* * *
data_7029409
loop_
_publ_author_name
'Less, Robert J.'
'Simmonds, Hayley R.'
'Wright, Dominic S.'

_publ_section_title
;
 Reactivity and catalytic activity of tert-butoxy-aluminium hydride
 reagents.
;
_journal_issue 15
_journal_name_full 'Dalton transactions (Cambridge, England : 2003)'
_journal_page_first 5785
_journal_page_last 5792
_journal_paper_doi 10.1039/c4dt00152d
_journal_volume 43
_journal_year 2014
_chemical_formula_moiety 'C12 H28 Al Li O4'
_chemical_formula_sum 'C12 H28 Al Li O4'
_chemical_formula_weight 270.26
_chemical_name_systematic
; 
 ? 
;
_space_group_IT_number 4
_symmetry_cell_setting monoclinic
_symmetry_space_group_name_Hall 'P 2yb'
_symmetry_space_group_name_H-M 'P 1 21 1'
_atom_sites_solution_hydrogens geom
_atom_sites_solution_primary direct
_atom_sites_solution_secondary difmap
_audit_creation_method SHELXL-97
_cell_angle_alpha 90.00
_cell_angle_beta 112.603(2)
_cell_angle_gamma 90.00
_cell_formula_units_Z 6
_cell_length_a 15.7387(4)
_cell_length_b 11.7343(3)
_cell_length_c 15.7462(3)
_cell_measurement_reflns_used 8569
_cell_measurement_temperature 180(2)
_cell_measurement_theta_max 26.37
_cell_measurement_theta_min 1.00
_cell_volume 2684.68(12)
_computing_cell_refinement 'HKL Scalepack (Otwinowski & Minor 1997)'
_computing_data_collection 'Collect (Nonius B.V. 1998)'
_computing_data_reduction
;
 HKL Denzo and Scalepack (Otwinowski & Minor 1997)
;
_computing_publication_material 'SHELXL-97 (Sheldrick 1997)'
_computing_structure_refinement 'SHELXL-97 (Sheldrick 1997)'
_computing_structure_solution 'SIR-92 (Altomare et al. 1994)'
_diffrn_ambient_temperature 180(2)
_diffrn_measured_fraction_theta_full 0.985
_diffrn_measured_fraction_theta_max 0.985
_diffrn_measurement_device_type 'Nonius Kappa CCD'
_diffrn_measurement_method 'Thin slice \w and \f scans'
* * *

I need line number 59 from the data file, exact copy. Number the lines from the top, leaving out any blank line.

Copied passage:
_diffrn_measurement_method 'Thin slice \w and \f scans'